the first Futurist almanac, A Slap in the Face of Public Taste. They 
announced that they had tossed the classics overboard from the ‘Ship of 
Modernity’, and would reinvent not only literature but language itself. 
They set out on a scandalous recital tour, performing with radishes in 
their buttonholes and airplanes painted on their faces. Mayakovsky wore 
a yellow blouse sewn, he wrote, from ‘three ells of sunset’. The 
Futurists aimed high. In 1913, Kruchenykh and Khlebnikov had written an 
opera libretto called Victory over the Sun. Mayakovsky imagined a more 
collegial relationship: in ‘An Extraordinary Adventure which Befell 
Vladimir Mayakovsky in a Summer Cottage’, the poet is infuriated by the 
ceaseless rise and fall of the sun; besides, it is ‘caressed by clouds’ 
while he has to sit and draw propaganda posters. He invites the sun over 
for tea, hiding his fear when the sun obliges.

Mayakovsky was easily the most accessible (and the most translatable) 
Futurist poet. He made extensive use of neologisms and puns, but he 
didn’t write in a nonsense (‘beyonsense’) language, as Kruchenykh did, 
and his poems are full of emotional as well as linguistic exuberance. 
His feelings animate the landscape: sidewalks and streetlamps spring to 
life, as if in a Bolshevik Disney movie, and a nerve can ‘leap like a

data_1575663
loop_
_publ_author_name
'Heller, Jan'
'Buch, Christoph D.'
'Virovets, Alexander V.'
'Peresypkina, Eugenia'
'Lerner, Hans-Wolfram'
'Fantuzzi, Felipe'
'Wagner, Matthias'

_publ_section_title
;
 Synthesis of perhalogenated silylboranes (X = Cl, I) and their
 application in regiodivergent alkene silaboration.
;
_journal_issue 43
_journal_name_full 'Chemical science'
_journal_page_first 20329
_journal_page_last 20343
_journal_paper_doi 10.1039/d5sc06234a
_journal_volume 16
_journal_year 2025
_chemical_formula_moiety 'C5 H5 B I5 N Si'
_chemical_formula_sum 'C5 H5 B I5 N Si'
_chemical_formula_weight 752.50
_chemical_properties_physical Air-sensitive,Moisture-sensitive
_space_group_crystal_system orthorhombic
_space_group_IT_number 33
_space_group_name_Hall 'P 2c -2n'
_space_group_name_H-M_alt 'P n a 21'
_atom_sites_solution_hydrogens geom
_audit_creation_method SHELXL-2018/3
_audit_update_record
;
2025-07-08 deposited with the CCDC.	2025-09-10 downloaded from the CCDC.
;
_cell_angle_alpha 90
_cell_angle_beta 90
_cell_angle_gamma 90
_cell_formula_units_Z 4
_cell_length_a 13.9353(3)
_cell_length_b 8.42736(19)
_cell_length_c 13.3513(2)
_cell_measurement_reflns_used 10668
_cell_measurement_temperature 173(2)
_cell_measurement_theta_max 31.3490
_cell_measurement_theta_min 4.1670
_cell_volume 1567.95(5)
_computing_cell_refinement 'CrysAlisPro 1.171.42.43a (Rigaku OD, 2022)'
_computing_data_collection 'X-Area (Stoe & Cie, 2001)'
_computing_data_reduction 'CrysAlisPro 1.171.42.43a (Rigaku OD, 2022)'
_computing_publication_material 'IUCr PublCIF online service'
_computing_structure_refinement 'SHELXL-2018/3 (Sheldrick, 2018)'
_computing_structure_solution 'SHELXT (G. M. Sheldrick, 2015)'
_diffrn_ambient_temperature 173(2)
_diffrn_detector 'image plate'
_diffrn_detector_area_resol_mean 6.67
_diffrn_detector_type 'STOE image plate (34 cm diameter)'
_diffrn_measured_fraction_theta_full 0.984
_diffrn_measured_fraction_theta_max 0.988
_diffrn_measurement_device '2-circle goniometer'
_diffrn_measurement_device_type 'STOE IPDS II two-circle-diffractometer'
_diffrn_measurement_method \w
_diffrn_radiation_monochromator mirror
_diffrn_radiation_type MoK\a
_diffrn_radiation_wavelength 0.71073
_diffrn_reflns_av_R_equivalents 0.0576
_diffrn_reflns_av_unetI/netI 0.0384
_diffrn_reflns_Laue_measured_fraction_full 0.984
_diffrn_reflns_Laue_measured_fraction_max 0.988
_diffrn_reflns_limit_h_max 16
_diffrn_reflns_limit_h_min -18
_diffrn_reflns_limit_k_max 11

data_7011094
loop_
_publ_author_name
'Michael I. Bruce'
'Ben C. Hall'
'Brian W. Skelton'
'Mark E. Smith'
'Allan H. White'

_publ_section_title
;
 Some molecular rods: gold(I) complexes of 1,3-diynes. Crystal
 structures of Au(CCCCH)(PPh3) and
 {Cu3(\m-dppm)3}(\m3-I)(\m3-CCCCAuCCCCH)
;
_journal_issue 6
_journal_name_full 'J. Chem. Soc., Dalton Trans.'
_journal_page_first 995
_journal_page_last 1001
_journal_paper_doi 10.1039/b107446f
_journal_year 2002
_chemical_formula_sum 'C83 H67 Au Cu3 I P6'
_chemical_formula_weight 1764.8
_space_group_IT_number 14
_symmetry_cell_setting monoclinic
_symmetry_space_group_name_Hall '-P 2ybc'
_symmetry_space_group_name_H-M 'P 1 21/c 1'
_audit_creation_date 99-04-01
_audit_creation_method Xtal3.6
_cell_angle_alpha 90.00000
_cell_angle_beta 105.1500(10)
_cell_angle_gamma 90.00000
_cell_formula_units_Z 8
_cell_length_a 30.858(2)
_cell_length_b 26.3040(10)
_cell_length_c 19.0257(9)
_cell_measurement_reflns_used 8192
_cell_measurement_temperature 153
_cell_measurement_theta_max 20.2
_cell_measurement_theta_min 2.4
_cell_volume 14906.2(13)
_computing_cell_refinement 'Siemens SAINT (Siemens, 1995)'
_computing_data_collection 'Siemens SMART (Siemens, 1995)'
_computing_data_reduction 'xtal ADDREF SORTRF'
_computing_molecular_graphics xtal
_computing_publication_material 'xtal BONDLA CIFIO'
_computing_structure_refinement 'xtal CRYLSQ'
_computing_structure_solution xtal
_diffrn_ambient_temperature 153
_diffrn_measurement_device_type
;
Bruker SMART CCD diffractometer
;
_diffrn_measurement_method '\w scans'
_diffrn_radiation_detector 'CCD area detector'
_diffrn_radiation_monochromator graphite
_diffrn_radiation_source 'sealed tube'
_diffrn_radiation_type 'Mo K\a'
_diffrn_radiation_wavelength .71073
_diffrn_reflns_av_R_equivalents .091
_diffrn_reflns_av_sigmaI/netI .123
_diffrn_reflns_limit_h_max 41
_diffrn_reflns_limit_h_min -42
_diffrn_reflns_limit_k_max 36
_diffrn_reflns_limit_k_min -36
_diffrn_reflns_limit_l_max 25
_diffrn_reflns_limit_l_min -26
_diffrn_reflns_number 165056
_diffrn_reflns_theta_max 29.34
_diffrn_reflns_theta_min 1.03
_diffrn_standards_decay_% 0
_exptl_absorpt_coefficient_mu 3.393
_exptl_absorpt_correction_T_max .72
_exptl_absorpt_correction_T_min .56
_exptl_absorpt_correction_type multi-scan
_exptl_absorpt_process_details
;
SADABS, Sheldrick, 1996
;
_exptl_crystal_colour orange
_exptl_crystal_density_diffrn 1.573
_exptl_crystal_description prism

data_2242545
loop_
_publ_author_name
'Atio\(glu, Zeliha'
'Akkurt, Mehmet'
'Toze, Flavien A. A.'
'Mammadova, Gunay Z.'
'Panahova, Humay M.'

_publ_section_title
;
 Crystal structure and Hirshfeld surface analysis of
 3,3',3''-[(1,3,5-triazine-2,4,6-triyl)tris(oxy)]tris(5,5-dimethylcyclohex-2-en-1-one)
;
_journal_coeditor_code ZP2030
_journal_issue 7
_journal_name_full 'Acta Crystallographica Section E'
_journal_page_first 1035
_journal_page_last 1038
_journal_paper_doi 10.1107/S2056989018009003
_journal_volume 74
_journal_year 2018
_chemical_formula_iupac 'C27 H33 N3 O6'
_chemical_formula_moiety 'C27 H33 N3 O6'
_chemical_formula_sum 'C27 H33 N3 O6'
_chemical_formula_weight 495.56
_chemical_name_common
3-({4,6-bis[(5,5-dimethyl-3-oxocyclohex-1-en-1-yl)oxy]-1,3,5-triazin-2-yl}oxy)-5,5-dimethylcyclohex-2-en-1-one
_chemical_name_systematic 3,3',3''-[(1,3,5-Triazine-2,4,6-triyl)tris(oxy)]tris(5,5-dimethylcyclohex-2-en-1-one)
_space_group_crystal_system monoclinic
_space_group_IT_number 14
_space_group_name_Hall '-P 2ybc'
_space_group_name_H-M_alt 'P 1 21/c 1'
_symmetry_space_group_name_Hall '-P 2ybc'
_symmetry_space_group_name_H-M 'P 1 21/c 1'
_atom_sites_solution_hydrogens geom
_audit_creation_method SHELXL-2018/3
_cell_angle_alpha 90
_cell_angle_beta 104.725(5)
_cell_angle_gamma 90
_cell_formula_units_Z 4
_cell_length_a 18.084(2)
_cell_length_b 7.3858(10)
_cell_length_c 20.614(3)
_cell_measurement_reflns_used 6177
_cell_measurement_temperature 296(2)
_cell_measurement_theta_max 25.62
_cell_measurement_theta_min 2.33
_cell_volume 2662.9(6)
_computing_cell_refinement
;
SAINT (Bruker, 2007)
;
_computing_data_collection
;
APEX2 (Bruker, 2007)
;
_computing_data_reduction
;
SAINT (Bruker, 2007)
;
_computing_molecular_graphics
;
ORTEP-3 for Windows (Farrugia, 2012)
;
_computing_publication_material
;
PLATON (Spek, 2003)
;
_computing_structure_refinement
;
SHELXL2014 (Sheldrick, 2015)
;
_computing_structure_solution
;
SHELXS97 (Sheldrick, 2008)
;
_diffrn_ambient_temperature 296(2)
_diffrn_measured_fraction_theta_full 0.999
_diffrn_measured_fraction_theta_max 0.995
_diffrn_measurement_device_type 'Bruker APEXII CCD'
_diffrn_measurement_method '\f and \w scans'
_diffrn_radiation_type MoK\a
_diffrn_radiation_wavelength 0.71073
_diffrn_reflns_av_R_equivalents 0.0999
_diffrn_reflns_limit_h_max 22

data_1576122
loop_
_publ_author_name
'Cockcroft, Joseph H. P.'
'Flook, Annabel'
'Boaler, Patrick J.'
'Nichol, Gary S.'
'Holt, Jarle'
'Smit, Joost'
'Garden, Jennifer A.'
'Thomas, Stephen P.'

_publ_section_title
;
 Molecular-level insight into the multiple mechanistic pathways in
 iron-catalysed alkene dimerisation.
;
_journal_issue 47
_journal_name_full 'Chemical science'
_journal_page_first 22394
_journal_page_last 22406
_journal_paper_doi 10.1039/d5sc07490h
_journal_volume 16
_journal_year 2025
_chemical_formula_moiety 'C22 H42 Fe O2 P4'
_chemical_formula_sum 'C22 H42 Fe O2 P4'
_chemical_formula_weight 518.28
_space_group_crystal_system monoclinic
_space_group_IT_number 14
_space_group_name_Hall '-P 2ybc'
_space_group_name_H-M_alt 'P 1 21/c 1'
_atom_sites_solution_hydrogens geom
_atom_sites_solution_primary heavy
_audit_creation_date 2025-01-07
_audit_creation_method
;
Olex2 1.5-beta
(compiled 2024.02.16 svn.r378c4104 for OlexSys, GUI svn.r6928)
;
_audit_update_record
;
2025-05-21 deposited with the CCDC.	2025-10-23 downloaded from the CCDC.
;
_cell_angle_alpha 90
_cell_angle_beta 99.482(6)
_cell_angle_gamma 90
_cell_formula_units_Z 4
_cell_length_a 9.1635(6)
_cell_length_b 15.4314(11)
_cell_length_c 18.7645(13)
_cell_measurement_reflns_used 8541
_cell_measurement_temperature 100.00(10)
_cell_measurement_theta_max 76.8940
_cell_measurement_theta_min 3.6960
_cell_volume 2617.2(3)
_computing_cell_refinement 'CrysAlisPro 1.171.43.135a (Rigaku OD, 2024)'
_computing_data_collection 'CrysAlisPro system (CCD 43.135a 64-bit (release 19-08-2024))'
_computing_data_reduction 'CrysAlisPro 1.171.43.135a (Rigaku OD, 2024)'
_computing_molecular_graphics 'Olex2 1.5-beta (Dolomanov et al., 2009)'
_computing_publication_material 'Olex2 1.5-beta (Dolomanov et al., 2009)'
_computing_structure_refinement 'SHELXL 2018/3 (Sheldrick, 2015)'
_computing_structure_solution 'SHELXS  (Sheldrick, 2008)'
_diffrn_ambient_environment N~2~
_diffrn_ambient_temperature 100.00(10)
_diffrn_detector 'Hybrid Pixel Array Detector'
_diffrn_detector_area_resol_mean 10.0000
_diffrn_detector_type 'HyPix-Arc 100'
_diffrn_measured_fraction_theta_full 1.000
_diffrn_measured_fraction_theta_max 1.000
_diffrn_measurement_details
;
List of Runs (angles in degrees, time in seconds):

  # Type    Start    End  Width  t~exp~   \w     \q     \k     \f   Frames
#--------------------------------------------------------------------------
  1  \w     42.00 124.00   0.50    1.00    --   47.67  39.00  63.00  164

sick man from his bed’. In his best poems he seems to want to transcend 
the limits of the individual and permeate the whole world. These poetic 
fantasies often resemble narcissistic personality disorders. In 1915’s 
‘The Cloud in Trousers’ he imagines himself as a cloud, complaining: ‘I 
feel/my ‘I’/is much too small for me.’

After the February Revolution, artists of all aesthetic and political 
persuasions formed the Union of Cultural Workers, with Mayakovsky 
elected the writers’ representative on the ruling council. ‘The motto of 
myself and all the rest of us,’ he declared, ‘is … long live Russia’s 
political life and long live an art free from the state! I do not say no 
to politics, but there is no room for politics in art.’ He no longer 
belonged to any political party, and, in Jangfeldt’s account, supported 
a libertarian socialism with an anarchist inflection. But the Bolsheviks 
had little interest in either the avant-garde or art free from state 
control. After taking power in October 1918, they supported Proletkult, 
the workers’ organisation that promoted the transmission of 
revolutionary messages in a realist form accessible to the proletariat. 
Proletkult’s position was the antithesis of the avant-garde stance that 
revolutionary form and content were inseparable. Mayakovsky rejected an 
invitation from Anatoly Lunacharsky, the People’s Commissar of 
Education, to work with the Bolsheviks, and redirected his attention to 
poetry and performance at the Poets’ Café in Moscow, a meeting place for 
anarchists. Although Futurism’s demise was a consequence of political 
censorship, the avant-garde would probably have declined anyway: for